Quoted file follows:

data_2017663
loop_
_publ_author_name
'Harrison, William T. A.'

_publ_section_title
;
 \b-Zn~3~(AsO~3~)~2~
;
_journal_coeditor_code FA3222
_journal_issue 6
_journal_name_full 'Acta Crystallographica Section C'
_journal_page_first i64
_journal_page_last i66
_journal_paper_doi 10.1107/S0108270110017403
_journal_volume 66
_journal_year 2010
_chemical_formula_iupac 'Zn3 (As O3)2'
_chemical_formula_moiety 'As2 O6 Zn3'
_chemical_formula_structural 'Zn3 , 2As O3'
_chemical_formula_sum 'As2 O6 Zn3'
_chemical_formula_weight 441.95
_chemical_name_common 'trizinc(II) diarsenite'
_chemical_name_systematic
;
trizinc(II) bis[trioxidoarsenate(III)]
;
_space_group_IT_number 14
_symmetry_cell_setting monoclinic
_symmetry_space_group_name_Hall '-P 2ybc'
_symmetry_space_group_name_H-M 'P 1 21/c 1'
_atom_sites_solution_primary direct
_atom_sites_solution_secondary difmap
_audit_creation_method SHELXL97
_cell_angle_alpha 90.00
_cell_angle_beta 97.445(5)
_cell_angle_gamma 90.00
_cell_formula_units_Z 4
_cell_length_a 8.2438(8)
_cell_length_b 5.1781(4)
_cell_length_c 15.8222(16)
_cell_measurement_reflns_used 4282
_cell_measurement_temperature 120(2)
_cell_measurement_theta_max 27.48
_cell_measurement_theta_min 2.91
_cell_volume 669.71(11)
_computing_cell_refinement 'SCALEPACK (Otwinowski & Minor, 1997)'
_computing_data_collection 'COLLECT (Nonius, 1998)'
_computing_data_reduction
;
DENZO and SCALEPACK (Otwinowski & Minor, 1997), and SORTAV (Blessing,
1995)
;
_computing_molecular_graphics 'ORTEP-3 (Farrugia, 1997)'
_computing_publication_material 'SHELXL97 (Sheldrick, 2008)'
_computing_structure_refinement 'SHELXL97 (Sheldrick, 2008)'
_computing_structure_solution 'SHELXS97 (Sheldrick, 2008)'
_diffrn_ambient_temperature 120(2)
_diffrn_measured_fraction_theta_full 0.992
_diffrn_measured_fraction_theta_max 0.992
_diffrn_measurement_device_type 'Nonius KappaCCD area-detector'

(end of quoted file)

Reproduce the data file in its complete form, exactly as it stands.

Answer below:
data_2017663
loop_
_publ_author_name
'Harrison, William T. A.'

_publ_section_title
;
 \b-Zn~3~(AsO~3~)~2~
;
_journal_coeditor_code FA3222
_journal_issue 6
_journal_name_full 'Acta Crystallographica Section C'
_journal_page_first i64
_journal_page_last i66
_journal_paper_doi 10.1107/S0108270110017403
_journal_volume 66
_journal_year 2010
_chemical_formula_iupac 'Zn3 (As O3)2'
_chemical_formula_moiety 'As2 O6 Zn3'
_chemical_formula_structural 'Zn3 , 2As O3'
_chemical_formula_sum 'As2 O6 Zn3'
_chemical_formula_weight 441.95
_chemical_name_common 'trizinc(II) diarsenite'
_chemical_name_systematic
;
trizinc(II) bis[trioxidoarsenate(III)]
;
_space_group_IT_number 14
_symmetry_cell_setting monoclinic
_symmetry_space_group_name_Hall '-P 2ybc'
_symmetry_space_group_name_H-M 'P 1 21/c 1'
_atom_sites_solution_primary direct
_atom_sites_solution_secondary difmap
_audit_creation_method SHELXL97
_cell_angle_alpha 90.00
_cell_angle_beta 97.445(5)
_cell_angle_gamma 90.00
_cell_formula_units_Z 4
_cell_length_a 8.2438(8)
_cell_length_b 5.1781(4)
_cell_length_c 15.8222(16)
_cell_measurement_reflns_used 4282
_cell_measurement_temperature 120(2)
_cell_measurement_theta_max 27.48
_cell_measurement_theta_min 2.91
_cell_volume 669.71(11)
_computing_cell_refinement 'SCALEPACK (Otwinowski & Minor, 1997)'
_computing_data_collection 'COLLECT (Nonius, 1998)'
_computing_data_reduction
;
DENZO and SCALEPACK (Otwinowski & Minor, 1997), and SORTAV (Blessing,
1995)
;
_computing_molecular_graphics 'ORTEP-3 (Farrugia, 1997)'
_computing_publication_material 'SHELXL97 (Sheldrick, 2008)'
_computing_structure_refinement 'SHELXL97 (Sheldrick, 2008)'
_computing_structure_solution 'SHELXS97 (Sheldrick, 2008)'
_diffrn_ambient_temperature 120(2)
_diffrn_measured_fraction_theta_full 0.992
_diffrn_measured_fraction_theta_max 0.992
_diffrn_measurement_device_type 'Nonius KappaCCD area-detector'